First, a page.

My name is Gary Swain and I'm 52 years old from Marblehead, Massachusetts. I have Dilated Cardiomyopathy. In simple terms, I have an enlarged heart. At some point, when is not clear, a virus attacked the muscle tissue of my heart. Over time the heart became enlarged and started to function poorly. My symptoms really became noticeable in 1999. I had symptoms prior to 1999, but were mainly for irregular heart beats. PVC's. I had a periodic episode of fainting which has been attributed to Ventricular Tachycardia. The way I fainted could also have been an arrhythmia called Ventricular Fibrillation, a potentially fatal form of arrhythmia in which the heart races at over 350 beats per minute inhibiting its ability to pump blood. This was induced in me in the hospital which led to the implantation of an Automatic Implantable Cardioverter Defibrillator.
This device can restore normal heart rhythm through detecting and then shocking the heart back into a normal rhythm. My defibrillator is made by Guidant Corporation. What a wonderful group of people to have watching over you day and night, 365 days a year. I have had my defibrillator go off and it is no fun! Had my episode been Ventricular Fibrillation, without the AICD, I might not be writing this. Thank You Guidant!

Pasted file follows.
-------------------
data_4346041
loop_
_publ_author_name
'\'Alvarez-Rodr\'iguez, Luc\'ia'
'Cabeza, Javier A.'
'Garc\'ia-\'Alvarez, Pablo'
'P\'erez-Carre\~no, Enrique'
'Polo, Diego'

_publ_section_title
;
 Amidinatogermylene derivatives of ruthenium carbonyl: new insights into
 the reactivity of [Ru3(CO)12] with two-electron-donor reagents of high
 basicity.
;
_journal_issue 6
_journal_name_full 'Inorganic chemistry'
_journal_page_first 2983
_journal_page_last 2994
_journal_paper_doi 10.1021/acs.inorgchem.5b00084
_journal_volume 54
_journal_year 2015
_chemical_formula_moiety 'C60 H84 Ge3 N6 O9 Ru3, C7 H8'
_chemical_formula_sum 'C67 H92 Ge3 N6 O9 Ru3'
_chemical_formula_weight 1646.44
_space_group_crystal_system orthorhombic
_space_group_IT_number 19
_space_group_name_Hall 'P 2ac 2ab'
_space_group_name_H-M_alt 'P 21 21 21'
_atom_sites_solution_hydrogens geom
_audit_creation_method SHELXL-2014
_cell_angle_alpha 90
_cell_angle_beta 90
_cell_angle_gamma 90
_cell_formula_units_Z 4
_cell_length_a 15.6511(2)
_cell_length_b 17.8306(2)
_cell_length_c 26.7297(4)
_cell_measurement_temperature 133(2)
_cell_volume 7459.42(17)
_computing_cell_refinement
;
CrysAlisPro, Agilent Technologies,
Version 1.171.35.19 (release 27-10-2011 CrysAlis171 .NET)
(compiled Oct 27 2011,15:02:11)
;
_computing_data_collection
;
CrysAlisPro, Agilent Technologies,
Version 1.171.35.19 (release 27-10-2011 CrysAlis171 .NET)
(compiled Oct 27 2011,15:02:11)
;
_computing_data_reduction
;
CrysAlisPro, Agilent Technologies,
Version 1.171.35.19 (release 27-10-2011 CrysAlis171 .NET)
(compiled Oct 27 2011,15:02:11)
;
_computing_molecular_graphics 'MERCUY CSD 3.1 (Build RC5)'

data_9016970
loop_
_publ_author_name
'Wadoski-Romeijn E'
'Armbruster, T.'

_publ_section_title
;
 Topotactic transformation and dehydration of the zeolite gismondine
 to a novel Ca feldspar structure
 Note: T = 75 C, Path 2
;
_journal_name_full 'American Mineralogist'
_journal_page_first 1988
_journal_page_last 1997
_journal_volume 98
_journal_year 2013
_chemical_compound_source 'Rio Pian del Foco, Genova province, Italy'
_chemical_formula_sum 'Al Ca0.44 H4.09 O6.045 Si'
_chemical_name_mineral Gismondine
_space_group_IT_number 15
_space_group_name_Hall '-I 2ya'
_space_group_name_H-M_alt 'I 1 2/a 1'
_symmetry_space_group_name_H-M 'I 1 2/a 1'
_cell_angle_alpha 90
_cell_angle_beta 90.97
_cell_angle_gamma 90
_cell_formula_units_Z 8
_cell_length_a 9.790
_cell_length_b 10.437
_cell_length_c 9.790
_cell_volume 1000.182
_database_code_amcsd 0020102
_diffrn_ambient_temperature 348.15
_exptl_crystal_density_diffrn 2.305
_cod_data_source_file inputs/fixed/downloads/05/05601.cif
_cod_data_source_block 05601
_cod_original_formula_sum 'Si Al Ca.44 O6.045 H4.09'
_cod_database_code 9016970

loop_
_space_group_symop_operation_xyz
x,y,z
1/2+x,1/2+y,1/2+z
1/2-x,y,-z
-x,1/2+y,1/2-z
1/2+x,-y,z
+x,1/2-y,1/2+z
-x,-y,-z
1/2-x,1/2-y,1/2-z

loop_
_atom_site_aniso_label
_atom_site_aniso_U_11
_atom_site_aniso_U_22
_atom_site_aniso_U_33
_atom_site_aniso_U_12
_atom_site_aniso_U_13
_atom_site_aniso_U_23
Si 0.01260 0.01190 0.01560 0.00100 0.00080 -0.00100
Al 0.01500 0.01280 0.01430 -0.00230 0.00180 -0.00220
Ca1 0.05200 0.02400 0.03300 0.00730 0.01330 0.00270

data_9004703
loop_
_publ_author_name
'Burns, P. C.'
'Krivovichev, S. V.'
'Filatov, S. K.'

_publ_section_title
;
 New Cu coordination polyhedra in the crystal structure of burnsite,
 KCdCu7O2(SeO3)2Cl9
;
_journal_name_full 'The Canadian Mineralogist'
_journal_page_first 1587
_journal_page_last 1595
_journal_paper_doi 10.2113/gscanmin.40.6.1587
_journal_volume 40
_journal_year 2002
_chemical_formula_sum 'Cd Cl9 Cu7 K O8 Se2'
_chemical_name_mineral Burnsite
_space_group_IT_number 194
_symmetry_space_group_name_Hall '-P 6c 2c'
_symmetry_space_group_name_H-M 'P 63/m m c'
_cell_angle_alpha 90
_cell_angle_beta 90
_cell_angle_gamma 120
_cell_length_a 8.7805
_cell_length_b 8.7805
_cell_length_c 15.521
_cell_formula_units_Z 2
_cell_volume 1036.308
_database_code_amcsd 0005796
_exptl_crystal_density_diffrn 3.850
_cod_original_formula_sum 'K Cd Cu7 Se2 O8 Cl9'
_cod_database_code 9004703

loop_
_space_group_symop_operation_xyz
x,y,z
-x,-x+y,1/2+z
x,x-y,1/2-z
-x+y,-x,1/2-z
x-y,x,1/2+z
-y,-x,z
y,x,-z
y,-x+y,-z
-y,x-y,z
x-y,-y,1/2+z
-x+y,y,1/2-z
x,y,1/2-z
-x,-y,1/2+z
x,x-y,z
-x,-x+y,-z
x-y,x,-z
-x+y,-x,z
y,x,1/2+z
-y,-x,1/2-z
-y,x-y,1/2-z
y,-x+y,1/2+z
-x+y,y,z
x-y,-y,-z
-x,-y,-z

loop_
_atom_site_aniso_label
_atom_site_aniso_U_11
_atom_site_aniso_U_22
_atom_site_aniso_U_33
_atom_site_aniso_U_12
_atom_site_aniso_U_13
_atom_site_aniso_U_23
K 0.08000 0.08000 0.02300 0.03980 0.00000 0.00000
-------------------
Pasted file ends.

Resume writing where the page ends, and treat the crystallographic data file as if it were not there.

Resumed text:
The dilated Cardiomyopathy itself present another whole set of problems. My heart acts like an over stretched balloon that has had half the air let out. It's basically a big loose floppy bag that doesn't pump very well. A normal heart, each time it pumps, on average, give or take, pumps up to 75 % of the blood that is in it out into your arteries. Mine has such weak pumping action, that it only pumps between 18 and 30 % of its volume on average. This varies due to whether I am tired, eating well and sleeping well and exercising regularly. Think of it this way. Each time your exercise, you breathe in where your lungs take in oxygen which is then pumped to all your muscles by your heart. What happens if all of a sudden, your muscles which are used to getting all this oxygen rich blood only get a fraction of what they are used to getting? You get the point. All of a sudden you are starved for oxygen and you become short of breath. Imagine having this happen to you by just walking a one flight of stairs. Walking to your car. Putting out the trash. You life changes dramatically. Those things that you used to be able to do at least for most, can no longer be enjoyed. The simple things become tasks and life changes in a way that you never thought it could. There is no real operation for Dilated Cardiomyopathy. No arteries that need clearing or replacing. As the heart continues to enlarge, the valves stretch out and no longer function properly making to problem even worse speeding up the degeneration of the heart. The only option in most cases is the use of drug therapy. This can slow or with luck, stop the progression of the disease.